An Armored Household: Isaiah 59 as the Key to Ephesians 5:21-6:9 and 6:10-17 by Holly J. Carey
Articles , New Testament , Old Testament / August 31, 2018

An Armored Household: Isaiah 59 as the Key to Ephesians 5:21-6:9 and 6:10-17 Holly J. Carey Holly J. Carey (Ph.D. University of Edinburgh) is Professor of Biblical Studies at Point University, West Point, Georgia. Abstract: The household codes of Ephesians 5:21-6:9 and the following “Armor of God” passage in Ephesians 6:10-17 have long been regarded as self-contained. Scholars have seen practically no relationship between these two portions of the letter, reading the latter as a new train of thought for the author. In this study, I argue that, contrary to these scholars, there is indeed a relationship of the household codes to Ephesians 6:10-17. It is demonstrated that this crucial connection is found in the author’s use of Isaiah 59. With sensitivity to this intertext present in the passage, it will be argued that (1) the original context of the Isaianic passage illuminates the meaning of the Divine Warrior motif in Ephesians, (2) the image of the clothing of the Christian in God’s armor is significant precisely because it transfers the work of the Divine Warrior to the follower of Christ, and (3) the message of justice in Isaiah 59 helps to account for and make sense of the redefined…

Matthew’s Hermeneutical Methodology in Matthew 2:15 by Robert Yost
Articles , New Testament , Old Testament / March 28, 2017

Matthew’s Hermeneutical Methodology in Matthew 2:15 ROBERT YOST Robert Yost (PhD, DMin) is Vice President of Academic Affairs Emeritus, Charlotte Christian College and Theological Seminary Abstract: In Matthew 2:15, Matthew quotes Hosea 11:1 and states that the events recounted are a direct fulfillment of Hosea’s prophecy. However, the Hosea passage is a clear reference to the exodus, not to an event which occurred over 1400 years later. Was Matthew playing fast and loose with Hosea’s prophecy? Was his statement of fulfillment an abuse of Hosea’s context and meaning? Matthew 2:15 is one of the most problematic passages in the Bible with respect to the New Testament use of the Old Testament. Key Words: prophecy, fulfillment, typology, midrash, pesher, sensus plenior, analogical. Share this on: FacebookTwitterLinkedin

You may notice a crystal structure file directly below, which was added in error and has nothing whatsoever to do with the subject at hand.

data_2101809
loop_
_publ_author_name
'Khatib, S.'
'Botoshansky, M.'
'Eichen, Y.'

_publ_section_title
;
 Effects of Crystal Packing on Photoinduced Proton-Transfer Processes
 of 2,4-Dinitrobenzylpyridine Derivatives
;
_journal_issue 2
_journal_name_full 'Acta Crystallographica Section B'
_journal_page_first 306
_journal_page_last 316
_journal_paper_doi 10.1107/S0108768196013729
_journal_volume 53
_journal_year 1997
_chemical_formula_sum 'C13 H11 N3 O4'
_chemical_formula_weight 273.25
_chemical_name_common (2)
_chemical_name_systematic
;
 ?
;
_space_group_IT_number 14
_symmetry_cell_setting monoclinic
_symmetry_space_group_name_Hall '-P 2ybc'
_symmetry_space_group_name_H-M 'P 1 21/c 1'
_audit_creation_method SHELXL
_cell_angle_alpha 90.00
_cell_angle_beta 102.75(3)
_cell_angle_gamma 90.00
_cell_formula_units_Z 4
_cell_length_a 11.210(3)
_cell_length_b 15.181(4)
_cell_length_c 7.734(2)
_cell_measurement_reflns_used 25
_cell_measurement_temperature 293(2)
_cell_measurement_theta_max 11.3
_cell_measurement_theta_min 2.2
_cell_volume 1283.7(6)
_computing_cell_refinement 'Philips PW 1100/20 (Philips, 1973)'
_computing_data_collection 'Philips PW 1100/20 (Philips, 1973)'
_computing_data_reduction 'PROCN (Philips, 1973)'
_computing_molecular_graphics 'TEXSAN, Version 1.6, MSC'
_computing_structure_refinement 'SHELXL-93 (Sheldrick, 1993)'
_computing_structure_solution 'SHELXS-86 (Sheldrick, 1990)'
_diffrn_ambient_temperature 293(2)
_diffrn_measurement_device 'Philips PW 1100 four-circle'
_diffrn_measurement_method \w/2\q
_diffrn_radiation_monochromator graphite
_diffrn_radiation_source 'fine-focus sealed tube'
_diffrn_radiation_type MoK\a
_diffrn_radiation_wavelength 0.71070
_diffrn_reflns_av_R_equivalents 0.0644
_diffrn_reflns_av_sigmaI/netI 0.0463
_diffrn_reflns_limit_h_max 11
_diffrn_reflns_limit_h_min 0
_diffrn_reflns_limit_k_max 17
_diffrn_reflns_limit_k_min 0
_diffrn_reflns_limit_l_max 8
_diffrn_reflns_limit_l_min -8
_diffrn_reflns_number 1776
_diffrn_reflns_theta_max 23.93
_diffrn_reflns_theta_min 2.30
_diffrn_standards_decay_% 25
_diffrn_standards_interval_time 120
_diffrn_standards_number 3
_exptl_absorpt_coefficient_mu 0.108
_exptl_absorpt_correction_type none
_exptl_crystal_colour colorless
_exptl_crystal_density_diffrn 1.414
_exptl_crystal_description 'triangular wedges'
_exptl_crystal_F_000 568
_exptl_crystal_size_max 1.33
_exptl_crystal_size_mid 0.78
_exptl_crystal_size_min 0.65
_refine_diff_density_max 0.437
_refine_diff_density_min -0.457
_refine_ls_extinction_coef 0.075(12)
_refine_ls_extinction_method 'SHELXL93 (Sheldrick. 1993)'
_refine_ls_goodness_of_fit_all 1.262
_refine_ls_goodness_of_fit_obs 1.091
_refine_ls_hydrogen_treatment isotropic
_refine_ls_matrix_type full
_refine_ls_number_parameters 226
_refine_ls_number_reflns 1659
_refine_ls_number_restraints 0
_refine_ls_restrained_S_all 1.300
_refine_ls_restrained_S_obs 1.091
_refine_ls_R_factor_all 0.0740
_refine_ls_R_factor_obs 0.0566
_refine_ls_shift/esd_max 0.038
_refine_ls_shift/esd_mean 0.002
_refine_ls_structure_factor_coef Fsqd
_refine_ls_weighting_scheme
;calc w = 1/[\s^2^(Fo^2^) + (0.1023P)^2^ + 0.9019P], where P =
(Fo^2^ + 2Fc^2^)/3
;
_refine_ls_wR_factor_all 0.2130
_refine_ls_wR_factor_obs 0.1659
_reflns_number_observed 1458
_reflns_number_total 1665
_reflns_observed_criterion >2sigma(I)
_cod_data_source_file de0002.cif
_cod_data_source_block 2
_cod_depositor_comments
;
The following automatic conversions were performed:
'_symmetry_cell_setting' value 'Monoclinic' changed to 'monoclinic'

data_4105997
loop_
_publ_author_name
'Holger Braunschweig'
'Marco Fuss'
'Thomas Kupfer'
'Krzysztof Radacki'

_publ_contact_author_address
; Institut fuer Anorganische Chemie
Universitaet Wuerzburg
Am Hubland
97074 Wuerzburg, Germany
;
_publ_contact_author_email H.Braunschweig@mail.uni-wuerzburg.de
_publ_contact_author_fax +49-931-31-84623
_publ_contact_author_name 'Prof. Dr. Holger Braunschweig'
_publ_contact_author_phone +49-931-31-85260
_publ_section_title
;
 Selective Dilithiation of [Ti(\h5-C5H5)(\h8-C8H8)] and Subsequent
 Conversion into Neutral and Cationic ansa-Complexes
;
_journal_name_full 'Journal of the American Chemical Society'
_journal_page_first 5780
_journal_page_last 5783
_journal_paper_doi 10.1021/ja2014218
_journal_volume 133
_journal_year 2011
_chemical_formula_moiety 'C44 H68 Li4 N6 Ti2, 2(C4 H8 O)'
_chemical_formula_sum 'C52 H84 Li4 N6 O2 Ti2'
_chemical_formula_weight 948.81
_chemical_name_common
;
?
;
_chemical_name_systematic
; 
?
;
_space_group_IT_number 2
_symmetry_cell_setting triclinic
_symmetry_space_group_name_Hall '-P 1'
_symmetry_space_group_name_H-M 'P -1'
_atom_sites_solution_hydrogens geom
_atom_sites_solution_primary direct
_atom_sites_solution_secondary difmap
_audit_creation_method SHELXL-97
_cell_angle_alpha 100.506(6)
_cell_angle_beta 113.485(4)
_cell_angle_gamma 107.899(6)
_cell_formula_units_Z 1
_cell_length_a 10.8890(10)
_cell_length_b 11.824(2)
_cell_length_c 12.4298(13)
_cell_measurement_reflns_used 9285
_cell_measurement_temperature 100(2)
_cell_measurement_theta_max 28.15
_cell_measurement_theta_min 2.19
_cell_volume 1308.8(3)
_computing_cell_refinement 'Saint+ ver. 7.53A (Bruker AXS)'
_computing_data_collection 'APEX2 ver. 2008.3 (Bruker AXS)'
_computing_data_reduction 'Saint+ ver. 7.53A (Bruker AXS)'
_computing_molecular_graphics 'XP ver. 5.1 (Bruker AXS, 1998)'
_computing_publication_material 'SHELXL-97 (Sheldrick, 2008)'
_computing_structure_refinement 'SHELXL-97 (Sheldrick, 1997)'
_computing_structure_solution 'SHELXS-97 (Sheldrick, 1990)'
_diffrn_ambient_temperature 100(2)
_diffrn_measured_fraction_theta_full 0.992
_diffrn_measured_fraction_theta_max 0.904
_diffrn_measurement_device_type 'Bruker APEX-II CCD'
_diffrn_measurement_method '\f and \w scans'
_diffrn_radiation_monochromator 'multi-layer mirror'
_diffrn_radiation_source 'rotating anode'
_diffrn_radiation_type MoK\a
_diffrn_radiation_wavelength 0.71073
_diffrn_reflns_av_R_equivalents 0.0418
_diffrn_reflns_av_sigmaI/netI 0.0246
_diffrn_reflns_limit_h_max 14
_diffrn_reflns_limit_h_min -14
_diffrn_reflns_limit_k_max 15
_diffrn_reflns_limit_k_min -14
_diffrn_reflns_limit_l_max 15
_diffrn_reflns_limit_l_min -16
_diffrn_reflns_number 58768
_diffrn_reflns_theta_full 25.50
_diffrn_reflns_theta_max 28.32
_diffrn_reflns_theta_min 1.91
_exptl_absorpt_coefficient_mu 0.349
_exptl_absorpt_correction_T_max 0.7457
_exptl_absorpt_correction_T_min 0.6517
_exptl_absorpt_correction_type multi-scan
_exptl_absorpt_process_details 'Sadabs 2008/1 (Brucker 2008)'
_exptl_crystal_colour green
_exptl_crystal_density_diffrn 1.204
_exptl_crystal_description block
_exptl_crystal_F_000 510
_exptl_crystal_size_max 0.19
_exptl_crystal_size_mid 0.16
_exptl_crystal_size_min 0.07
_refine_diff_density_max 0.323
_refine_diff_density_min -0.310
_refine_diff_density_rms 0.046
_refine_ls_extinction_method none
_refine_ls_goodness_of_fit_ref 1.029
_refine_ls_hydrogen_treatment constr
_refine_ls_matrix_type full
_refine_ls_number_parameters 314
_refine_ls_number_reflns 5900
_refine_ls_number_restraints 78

Reading with the Masoretes: The Exegetical Value of the Masoretic Accents by Marcus A. Leman
Articles , Old Testament / March 21, 2017

Reading with the Masoretes: The Exegetical Value of the Masoretic Accents MARCUS A. LEMAN Marcus Leman is a PhD candidate in Old Testament at the Southern Baptist Theological Seminary and is focusing on biblical languages and the Masoretic accent system Abstract: The Masoretic accent system provides biblical exegetes with a reading companion that can clarify and confirm the sense of the text. This historic reading tradition covers the entire corpus of the Hebrew Bible. Understood according to its hierarchical structure, this system offers interpreters assistance at various levels of exegesis. Beginning students will benefit from the way the accents indicate clause boundaries. Intermediate interpreters have the opportunity to understand how the reading tradition groups clauses syntactically. Advanced scholars possess the ability to see the semantic highlights that the Masoretes built into their patterns of accentuation. Thus, at every level of study, the Masoretic accents prove to be a valuable reading partner. This article exposes the historical rise and hermeneutical principles that brought about the accent system. Building on that foundation, various examples from the book of Judges illustrate the usefulness of the tradition for Hebrew exegetes. Key Words: accents, Masoretic Text, exegesis, Hebrew syntax, Semantics, Book of Judges Share this on:…

Humanity As City-Builders: Observations On Human Work From Hebrews’ Interpretation Of Genesis 1-11 by Casey Croy

Humanity As City-Builders: Observations On Human Work From Hebrews’ Interpretation Of Genesis 1-11 CASEY CROY Casey Croy is a PhD candidate in biblical theology at The Southern Baptist Theological Seminary; he holds degrees from Southeastern Baptist Theological Seminary and The Queen’s University of Belfast, Northern Ireland Abstract: Hebrews 11:10 claims that Abraham “was looking forward to the city that has foundations, whose designer and builder is God” (ESV). The Genesis narrative, however, seems devoid of any indication that Abraham was looking for a city, leading some modern interpreters to conclude that the author of Hebrews was allegorizing the Genesis narrative. On the contrary, reading Genesis 1–11 (the preceding context of the Abraham narrative) from the perspective of the author of Hebrews reveals details which indicate that he is making a valid inference from the text of Genesis. Specifically, the text of Genesis presents the city of Babel (Gen 11) as the antithesis of God’s original plan for human flourishing. The author of Hebrews’s reading of the Genesis narrative reveals his theological perspective on God’s original purpose for humanity, which has several implications for how Christians should reconsider the divide often assumed between sacred and secular work. Key Words: Hebrews 11,…